LEGAL GUIDE
Written by attorney Michael A Troy | Apr 26, 2010

What is a Temporary Restraining Order (TRO) in the District of Columbia? What is a Civil Protection

A civil protection order (CPO) is an order issued by a court in the District of Columbia that protects you from abuse by a current or former spouse, domestic partner, intimate/dating partner, relative (by blood or marriage/domestic partnership), housemate, someone you have a child in common with, or someone who is/was in a relationship with someone who you are/were in a relationship with. It also protects victims of stalking, sexual assault, or sexual abuse.

In Washington D.C., there are three categories of domestic violence: intimate partner violence, intrafamily violence and interpersonal violence. Domestic violence is when one of the following people commits or threatens to commit any crime against you. Intimate partner violence is when someone you are or were married to, in a domestic relationship with, or in a romantic, dating, or sexual relationship commits or threatens to commit a crime against you. Intrafamily violence is when someone you are related to by blood, adoption, legal custody, marriage, or domestic partnership commits or threatens to commit a crime against you. If you have a child in common with someone and that person commits or threatens to commit a crime against you it can be categorized as either intrafamily violence or intimate partner violence. Interpersonal violence is when someone you share or shared a home or an apartment with commits or threatens to commit a crime against you. Interpersonal violence is also when someone who is or was in an intimate relationship with the same person you are or were in an intimate relationship with commits or threatens to commit a crime against you.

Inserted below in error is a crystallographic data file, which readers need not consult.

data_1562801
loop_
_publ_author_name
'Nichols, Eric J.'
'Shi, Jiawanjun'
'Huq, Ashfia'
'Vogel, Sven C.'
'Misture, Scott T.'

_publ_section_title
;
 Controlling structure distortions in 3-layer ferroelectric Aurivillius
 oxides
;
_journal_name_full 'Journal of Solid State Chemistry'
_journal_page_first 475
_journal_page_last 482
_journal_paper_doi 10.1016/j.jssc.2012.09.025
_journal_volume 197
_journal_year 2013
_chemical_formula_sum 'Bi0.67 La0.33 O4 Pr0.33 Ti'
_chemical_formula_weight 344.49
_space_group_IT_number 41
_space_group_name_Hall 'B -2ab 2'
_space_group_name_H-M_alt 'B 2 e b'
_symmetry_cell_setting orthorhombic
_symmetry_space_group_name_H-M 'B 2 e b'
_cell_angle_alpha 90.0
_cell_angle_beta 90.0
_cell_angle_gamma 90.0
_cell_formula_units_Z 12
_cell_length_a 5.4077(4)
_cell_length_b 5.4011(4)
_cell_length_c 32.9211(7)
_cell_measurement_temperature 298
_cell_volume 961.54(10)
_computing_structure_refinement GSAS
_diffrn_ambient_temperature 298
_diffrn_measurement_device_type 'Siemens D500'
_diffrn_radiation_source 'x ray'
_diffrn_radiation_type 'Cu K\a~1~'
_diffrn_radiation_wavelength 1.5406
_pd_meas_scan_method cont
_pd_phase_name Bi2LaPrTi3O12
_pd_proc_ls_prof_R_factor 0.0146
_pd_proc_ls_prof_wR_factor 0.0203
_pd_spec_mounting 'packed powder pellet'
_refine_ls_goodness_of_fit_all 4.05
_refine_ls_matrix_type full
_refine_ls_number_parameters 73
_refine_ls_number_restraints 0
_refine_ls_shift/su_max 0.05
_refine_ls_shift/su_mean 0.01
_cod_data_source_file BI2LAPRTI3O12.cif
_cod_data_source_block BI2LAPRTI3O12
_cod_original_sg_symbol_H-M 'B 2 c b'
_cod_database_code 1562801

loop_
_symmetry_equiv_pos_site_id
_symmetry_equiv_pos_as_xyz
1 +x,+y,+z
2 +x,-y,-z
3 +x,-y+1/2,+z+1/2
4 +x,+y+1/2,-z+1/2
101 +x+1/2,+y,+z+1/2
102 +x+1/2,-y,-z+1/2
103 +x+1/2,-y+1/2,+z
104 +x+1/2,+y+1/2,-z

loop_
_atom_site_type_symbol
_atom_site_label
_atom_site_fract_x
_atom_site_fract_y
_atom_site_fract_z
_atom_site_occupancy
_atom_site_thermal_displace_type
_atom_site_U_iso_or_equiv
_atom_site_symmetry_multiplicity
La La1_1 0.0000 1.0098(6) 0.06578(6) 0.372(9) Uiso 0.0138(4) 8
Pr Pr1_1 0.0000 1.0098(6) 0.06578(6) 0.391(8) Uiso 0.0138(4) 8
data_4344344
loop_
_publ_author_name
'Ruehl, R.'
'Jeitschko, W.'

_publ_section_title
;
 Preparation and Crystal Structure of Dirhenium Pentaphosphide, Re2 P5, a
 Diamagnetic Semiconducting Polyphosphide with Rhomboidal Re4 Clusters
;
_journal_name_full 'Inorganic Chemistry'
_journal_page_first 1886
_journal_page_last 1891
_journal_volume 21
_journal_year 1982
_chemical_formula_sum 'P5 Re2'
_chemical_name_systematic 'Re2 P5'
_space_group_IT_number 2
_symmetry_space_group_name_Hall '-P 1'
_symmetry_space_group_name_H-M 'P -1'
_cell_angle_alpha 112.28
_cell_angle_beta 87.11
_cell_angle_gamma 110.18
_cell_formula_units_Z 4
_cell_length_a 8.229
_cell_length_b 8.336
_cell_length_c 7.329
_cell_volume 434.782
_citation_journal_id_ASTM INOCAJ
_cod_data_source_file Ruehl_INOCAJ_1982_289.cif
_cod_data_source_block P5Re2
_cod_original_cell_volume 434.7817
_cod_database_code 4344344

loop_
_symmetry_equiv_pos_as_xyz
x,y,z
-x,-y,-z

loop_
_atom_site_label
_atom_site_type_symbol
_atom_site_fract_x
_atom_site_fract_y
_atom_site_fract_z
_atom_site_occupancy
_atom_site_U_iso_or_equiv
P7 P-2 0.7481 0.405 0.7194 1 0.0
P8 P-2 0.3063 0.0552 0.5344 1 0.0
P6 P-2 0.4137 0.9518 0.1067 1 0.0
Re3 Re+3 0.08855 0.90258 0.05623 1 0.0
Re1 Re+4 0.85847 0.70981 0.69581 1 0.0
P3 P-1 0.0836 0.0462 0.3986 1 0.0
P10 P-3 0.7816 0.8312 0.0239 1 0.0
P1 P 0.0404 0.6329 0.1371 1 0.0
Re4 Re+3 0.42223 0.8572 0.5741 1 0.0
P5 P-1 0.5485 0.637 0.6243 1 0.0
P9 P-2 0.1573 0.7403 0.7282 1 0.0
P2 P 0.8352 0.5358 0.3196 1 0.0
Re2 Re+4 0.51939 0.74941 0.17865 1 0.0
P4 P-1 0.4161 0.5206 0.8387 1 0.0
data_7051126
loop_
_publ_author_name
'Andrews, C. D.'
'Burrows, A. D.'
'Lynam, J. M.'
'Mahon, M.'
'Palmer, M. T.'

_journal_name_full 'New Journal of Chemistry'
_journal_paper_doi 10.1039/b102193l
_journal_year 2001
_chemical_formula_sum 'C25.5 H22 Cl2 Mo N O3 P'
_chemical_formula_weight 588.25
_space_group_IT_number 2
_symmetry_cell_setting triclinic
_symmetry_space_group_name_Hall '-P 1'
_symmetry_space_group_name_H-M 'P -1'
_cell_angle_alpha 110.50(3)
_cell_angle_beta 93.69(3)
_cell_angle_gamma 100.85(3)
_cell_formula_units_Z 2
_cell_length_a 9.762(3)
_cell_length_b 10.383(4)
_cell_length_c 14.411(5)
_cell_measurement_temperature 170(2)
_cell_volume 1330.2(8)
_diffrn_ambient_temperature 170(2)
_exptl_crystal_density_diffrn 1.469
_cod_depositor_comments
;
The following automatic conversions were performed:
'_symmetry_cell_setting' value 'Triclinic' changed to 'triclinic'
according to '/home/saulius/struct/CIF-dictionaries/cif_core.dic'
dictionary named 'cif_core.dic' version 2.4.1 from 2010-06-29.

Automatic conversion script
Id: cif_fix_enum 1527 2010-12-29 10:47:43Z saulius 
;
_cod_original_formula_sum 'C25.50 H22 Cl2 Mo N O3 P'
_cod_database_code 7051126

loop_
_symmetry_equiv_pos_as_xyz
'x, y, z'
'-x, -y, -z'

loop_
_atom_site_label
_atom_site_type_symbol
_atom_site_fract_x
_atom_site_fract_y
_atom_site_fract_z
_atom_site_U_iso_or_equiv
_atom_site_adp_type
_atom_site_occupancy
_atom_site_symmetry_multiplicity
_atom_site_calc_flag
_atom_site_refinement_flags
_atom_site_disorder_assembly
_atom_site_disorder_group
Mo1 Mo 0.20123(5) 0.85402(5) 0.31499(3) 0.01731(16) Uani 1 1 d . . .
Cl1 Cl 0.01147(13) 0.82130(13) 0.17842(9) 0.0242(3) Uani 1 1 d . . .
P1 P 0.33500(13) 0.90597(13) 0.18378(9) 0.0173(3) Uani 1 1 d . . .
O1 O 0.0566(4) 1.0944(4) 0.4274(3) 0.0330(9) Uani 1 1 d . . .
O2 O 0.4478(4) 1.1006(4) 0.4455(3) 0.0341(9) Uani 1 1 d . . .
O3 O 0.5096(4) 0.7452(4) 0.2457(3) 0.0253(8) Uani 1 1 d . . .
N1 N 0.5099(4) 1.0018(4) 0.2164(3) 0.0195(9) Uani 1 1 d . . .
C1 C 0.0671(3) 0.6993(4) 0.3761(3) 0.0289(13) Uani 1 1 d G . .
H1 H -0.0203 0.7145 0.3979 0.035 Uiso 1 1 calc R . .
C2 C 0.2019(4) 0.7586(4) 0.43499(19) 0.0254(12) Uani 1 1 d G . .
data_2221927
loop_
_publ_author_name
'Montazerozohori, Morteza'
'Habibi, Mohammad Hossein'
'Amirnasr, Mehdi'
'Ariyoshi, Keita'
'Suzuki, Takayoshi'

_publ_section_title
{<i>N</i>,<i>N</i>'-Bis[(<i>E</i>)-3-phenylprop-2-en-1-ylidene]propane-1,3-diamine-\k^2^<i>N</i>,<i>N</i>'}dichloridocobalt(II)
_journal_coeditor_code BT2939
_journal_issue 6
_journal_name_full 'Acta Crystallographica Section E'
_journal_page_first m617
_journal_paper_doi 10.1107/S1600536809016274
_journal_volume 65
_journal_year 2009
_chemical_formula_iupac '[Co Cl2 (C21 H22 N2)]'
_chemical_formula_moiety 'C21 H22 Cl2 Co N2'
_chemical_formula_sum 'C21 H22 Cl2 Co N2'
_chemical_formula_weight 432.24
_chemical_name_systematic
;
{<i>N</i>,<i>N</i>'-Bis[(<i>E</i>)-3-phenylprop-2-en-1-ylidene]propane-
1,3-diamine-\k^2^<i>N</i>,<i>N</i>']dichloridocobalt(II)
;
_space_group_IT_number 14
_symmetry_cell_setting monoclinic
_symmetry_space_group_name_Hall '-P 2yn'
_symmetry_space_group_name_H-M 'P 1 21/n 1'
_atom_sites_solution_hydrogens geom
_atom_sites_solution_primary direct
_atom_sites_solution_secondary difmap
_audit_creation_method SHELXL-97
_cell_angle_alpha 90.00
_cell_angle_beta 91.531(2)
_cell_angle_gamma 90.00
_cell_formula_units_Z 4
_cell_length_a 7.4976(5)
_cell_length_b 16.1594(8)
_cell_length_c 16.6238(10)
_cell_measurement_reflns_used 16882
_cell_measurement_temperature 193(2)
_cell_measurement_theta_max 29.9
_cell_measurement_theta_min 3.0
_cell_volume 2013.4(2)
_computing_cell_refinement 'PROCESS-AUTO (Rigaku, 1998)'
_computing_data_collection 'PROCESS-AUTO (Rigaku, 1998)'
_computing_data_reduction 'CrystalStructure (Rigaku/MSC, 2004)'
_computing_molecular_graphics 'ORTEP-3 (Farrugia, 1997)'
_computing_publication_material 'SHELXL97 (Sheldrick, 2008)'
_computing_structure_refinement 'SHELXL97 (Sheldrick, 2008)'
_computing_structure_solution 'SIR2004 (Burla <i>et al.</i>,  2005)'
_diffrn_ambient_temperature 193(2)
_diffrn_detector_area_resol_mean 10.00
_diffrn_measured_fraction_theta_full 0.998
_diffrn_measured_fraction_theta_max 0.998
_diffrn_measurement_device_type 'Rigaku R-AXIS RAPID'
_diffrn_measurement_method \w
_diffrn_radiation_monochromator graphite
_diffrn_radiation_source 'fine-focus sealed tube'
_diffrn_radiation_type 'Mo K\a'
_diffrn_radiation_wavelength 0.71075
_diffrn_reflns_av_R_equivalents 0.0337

It is important to note that if you are victim of stalking, sexual assault, or sexual abuse you can file for a CPO against the person who committed or is threatening to commit the act even if you are not covered by one of these categories. A Temporary Restraining Order (TRO) is issued the day that you file your petition without the person who committed or threatened to commit a crime against you in court. A judge in the District of Columbia will issue the TRO if he or she believes that the safety or welfare of you or a member of your household is in immediate danger. The TRO lasts for fourteen days. A CPO will be issued by a judge in the District of Columbia if there is a court hearing where you and the person who committed or threatens to commit a crime against you both appear and present evidence and testimony to the judge, or only you appear and the person who committed or threatens to commit a crime against you fails to appear and you can prove that he was properly served with notice of the court date, or the person who committed or is threatening to commit the crime consents to the order being issued. A judge in the District of Columbia will only issue the CPO if he or she has good cause to believe that a person committed or threatened to commit a criminal offense against you. Although you do not need a lawyer to file for a TRO or CPO, it may be to your advantage to seek legal counsel. In addition if someone files a TRO against you it is recommended that you contact a lawyer to make sure your legal rights are protected.

In either case, we recommend that you retain qualified legal counsel. Should you have questions, don’t hesitate to call The Law Offices of Michael A. Troy, PLLC for a free consultation. Call (202) 965-1299.

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